Justice Story became committed to the principles of Christianity. Throughout his lengthy legal career, he consistently expressed his strong beliefs about the importance of Christianity to civil government and his conviction that American law and legal practices must never be separated from Christian principles. As he explained:
One of the beautiful boasts of our municipal jurisprudence is that Christianity is a part of the Common Law. . . . There never justice joseph story has been a period in which the Common Law did not recognize Christianity as lying at its foundations. . . . [The law] pronounces illegal every contract offensive to [Christianity’s] morals. It recognizes with profound humility [Christianity’s] holidays and festivals, and obeys them [even to the point of suspending all government functions on those days]. It still attaches to persons believing in [Christianity’s] Divine authority the highest degree of competency as witnesses.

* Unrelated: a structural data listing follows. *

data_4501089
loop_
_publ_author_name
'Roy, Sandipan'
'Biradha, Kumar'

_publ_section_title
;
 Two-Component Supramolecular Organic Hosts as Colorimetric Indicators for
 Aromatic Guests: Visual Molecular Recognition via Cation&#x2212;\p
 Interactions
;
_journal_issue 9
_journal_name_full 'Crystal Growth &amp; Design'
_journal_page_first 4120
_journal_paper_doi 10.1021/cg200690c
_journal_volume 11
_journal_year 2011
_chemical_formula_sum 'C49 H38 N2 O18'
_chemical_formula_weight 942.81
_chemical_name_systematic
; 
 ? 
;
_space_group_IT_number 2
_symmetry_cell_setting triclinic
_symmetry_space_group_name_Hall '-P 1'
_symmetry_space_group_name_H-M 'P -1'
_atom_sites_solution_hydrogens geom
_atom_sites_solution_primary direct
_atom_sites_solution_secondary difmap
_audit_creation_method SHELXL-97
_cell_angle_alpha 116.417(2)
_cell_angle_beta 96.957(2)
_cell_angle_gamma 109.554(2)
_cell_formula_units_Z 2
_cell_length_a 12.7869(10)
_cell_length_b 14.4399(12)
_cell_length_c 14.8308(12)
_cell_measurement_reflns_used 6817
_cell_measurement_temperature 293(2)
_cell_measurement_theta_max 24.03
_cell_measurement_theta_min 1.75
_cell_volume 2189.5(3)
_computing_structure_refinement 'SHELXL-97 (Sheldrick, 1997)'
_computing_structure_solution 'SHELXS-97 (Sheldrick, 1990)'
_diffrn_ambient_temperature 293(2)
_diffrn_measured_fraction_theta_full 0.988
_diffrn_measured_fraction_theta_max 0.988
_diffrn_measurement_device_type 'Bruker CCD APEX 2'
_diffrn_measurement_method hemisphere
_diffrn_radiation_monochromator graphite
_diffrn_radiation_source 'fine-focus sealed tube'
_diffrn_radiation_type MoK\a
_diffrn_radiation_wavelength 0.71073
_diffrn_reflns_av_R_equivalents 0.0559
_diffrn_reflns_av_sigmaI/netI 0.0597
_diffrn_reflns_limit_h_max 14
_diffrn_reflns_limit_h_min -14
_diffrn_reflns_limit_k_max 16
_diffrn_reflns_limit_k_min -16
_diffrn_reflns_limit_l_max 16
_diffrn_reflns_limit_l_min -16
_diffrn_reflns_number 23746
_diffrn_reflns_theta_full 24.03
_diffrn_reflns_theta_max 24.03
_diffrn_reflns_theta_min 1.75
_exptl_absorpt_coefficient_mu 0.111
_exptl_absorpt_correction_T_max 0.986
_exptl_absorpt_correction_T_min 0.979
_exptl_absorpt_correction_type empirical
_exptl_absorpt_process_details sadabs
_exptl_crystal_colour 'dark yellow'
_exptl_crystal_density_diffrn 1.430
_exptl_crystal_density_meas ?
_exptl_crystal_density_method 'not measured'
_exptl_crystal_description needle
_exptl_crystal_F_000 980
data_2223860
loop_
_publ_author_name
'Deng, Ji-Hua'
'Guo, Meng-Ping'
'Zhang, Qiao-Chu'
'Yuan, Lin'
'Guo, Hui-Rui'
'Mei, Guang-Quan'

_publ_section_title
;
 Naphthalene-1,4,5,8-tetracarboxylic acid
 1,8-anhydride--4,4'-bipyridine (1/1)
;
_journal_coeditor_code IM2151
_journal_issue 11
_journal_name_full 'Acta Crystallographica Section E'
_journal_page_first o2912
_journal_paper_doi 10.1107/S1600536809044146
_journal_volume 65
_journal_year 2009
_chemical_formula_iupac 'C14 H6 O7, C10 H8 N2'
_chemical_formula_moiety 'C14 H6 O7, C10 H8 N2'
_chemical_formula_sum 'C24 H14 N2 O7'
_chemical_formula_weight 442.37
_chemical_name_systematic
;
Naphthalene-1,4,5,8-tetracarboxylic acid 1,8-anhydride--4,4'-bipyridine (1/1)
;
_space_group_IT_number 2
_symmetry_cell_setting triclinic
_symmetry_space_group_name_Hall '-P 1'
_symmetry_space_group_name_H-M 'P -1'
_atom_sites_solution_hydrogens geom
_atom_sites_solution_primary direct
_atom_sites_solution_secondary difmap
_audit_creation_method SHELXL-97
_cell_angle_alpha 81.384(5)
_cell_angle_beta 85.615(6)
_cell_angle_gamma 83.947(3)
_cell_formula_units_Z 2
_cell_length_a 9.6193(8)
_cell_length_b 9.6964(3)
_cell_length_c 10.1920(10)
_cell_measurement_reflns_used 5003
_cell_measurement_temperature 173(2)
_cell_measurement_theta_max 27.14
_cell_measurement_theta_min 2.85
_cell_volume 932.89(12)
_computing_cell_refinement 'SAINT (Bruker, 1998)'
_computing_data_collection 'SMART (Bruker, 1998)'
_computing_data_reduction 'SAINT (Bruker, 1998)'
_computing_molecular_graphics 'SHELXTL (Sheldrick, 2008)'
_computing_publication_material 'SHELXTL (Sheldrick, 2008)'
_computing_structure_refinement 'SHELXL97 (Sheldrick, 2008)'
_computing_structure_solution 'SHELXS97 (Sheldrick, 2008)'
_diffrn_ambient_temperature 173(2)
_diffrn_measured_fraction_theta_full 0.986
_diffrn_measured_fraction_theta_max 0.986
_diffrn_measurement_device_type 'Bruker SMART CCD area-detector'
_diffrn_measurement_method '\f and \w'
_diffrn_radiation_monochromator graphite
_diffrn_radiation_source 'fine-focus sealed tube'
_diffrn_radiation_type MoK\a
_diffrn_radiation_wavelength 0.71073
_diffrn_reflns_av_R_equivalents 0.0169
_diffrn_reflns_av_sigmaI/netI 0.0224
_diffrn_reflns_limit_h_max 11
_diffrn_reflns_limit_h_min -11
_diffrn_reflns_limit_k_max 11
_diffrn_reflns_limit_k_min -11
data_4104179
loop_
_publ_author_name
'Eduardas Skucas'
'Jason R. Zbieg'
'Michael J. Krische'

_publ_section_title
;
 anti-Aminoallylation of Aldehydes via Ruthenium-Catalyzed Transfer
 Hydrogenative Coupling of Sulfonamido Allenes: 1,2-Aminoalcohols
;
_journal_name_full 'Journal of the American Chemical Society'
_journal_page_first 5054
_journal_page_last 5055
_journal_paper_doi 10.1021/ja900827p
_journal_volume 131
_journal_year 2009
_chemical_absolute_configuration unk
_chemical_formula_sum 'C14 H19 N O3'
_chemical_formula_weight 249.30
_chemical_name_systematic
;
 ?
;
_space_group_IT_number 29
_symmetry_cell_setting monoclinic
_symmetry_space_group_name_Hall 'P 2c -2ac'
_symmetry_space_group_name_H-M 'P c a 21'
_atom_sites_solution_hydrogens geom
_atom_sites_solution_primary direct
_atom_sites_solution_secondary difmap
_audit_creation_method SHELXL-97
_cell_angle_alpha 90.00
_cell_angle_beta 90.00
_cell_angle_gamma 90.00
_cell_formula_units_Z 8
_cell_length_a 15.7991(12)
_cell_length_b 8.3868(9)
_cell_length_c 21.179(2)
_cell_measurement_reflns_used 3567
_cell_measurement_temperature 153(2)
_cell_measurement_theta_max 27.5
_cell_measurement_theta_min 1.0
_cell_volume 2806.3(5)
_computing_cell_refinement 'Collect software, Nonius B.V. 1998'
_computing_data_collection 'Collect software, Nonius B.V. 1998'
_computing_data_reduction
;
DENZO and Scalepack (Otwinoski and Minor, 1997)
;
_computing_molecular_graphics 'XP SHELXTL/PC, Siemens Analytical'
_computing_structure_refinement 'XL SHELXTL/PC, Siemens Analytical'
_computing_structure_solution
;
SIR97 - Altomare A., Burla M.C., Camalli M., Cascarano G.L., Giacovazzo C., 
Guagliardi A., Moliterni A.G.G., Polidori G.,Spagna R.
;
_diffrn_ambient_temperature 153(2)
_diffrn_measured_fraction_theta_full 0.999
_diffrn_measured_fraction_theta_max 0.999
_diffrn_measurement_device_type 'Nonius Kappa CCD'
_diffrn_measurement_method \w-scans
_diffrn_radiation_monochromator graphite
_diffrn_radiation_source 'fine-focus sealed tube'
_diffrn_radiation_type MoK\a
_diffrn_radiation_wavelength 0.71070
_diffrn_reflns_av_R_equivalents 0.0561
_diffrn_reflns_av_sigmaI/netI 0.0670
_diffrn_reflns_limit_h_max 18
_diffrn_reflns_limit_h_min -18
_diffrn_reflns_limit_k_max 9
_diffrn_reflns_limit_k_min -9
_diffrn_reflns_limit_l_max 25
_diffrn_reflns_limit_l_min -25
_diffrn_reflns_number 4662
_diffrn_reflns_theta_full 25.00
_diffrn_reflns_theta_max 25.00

David Barton shows us that some of Justice Story’s most famous and authoritative legal writings were his 1833 works expounding the Constitution of the
The first [amendment] is, “Congress shall make no law respecting an establishment of religion, or prohibiting the free exercise thereof. . . . ” . . . We are not to attribute this prohibition of a national religious establishment to an indifference to religion in general, and especially to Christianity, which none could hold in more reverence than the framers of the Constitution. . . . Indeed, the right of a society or government to [participate] in matters of religion will hardly be contested by any persons who believe that piety, religion, and morality are intimately connected with the well being of the state and indispensable to the administrations of civil justice.